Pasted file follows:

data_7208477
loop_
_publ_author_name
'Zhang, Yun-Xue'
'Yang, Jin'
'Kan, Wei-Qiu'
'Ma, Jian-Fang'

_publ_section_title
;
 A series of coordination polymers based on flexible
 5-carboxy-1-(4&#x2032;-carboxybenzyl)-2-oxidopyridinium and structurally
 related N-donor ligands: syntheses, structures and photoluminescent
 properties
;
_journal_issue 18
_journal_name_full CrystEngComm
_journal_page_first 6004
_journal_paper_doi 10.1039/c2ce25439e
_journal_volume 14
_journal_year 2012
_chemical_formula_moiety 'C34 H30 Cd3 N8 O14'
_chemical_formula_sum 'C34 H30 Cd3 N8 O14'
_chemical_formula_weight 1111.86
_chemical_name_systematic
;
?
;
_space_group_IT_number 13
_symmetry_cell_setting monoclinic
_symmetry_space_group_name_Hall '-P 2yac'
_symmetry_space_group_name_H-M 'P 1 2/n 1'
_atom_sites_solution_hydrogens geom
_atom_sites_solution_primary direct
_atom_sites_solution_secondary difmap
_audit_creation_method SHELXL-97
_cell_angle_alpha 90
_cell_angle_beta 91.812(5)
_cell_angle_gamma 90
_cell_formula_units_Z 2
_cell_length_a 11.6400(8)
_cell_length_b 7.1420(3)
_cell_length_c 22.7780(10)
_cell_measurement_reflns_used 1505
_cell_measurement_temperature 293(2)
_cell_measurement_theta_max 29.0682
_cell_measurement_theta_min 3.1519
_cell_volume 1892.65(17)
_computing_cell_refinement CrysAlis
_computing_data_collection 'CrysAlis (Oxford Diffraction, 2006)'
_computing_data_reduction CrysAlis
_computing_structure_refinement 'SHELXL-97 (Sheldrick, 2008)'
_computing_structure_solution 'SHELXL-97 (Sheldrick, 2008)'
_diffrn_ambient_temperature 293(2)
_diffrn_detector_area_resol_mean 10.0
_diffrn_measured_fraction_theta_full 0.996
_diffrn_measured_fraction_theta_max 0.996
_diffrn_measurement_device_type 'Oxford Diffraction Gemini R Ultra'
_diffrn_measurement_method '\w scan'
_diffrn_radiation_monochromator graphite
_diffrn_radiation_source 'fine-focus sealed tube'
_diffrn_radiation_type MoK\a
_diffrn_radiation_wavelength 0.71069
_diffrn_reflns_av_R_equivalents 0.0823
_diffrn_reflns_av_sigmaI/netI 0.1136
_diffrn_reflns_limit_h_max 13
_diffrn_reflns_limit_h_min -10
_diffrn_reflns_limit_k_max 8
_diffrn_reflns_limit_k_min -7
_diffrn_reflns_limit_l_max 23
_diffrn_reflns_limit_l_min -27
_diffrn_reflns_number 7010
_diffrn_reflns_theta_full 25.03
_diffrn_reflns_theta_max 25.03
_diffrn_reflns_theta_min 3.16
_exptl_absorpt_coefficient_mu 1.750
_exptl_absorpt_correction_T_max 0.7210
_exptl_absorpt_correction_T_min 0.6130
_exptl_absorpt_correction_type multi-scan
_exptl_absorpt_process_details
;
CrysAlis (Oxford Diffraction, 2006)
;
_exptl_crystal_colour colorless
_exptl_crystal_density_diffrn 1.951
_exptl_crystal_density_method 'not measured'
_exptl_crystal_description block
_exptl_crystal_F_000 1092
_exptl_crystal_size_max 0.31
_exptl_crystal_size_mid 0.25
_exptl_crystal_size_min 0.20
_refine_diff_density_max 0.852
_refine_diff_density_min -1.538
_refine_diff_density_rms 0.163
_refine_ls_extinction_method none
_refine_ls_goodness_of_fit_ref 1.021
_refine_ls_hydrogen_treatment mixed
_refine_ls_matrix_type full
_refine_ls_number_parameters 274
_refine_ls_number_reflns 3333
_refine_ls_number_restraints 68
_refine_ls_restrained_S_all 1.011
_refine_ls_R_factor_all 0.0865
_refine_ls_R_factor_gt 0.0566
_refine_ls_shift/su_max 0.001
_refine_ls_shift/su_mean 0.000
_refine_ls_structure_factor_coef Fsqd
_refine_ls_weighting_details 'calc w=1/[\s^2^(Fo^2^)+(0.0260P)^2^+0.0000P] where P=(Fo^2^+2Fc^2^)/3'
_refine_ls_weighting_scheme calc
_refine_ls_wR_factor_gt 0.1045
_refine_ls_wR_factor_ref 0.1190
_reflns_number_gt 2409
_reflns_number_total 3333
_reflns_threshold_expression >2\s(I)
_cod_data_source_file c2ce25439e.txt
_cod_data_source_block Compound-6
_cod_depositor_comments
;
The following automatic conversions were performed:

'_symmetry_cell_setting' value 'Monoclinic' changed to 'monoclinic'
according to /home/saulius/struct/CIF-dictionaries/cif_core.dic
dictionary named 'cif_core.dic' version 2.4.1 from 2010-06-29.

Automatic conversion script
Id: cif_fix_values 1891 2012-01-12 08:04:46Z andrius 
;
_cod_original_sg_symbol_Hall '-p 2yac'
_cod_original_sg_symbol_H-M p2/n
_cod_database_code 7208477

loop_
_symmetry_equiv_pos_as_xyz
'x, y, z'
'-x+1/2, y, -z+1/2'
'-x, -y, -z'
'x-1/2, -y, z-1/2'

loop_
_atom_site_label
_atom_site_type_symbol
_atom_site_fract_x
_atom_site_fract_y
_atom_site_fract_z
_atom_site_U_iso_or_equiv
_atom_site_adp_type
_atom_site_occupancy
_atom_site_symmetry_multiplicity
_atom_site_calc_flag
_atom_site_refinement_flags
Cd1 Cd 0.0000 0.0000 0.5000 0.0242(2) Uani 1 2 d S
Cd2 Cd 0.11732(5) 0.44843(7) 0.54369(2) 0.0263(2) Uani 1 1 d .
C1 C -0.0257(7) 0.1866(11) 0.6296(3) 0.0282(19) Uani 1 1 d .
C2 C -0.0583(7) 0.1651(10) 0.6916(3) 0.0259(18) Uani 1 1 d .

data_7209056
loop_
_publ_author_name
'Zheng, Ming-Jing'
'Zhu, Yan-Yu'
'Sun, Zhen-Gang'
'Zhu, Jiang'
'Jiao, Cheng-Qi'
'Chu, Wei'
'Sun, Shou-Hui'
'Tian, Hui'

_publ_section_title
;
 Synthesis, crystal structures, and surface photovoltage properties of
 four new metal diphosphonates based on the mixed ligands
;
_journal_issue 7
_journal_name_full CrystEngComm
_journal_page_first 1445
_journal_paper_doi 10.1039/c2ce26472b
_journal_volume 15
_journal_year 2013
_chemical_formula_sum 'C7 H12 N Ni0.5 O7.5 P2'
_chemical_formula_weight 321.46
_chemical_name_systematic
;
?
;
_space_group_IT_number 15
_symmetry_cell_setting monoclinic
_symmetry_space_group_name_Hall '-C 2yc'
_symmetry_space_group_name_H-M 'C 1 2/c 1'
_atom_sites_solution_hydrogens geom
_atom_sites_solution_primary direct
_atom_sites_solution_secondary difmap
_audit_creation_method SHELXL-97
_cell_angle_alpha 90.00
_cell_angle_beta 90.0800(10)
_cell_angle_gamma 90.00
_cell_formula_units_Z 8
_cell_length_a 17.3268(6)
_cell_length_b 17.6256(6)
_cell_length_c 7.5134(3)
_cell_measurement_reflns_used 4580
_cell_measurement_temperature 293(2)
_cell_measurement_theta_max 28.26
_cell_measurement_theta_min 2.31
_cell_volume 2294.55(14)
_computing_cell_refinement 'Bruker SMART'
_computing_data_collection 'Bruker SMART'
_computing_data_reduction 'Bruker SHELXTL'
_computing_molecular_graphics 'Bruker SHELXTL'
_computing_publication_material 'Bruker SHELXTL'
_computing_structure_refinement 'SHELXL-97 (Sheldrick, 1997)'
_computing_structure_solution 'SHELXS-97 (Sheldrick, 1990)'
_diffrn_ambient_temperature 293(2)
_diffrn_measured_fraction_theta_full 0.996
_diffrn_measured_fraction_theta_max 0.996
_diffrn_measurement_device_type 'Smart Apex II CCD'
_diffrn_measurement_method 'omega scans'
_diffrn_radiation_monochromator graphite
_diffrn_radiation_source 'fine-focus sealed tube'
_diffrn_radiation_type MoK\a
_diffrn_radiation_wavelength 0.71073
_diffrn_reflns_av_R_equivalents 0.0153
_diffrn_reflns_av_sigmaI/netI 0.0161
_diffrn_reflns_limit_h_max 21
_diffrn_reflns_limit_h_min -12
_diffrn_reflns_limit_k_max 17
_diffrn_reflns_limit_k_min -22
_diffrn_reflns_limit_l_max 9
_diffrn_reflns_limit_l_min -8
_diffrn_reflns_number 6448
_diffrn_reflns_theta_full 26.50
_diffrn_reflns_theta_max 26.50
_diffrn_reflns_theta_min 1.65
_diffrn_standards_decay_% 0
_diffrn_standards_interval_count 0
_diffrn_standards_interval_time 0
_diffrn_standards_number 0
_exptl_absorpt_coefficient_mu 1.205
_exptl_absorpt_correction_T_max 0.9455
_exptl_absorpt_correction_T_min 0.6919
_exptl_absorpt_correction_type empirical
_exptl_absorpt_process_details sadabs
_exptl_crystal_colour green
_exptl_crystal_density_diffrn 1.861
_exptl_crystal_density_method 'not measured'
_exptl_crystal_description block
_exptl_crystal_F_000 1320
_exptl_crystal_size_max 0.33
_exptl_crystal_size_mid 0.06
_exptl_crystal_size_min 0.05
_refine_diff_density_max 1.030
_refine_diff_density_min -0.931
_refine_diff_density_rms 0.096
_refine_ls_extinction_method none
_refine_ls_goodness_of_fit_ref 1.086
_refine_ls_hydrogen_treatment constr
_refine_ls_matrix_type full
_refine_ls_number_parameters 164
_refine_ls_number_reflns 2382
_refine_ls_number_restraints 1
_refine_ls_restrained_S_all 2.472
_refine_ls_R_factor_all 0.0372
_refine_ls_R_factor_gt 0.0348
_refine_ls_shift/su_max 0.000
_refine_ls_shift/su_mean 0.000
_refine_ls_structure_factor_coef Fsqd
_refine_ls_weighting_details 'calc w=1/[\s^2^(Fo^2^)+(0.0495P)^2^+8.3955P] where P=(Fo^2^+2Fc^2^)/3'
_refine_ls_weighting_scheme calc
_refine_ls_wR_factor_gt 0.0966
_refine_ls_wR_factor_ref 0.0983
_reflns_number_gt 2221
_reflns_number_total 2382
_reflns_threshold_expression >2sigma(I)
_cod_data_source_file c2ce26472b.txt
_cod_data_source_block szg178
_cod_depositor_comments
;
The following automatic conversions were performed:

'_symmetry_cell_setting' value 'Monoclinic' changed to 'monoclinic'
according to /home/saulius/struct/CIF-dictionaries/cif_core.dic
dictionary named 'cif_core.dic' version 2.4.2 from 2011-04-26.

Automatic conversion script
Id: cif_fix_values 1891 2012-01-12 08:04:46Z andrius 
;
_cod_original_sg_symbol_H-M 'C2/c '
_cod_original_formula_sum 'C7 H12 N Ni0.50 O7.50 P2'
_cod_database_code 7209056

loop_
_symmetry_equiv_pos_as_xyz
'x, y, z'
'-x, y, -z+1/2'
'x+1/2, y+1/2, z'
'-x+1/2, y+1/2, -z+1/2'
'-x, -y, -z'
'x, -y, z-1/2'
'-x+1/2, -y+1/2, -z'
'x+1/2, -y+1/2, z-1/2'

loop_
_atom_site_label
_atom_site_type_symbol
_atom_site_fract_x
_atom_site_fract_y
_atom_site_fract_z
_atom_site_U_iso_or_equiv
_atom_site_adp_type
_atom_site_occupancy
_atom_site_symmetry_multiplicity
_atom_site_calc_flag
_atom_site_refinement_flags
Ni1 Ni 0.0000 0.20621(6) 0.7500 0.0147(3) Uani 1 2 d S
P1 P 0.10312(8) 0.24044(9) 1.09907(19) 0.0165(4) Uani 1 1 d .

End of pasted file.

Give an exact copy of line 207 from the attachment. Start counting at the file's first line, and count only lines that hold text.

_diffrn_measured_fraction_theta_max 0.996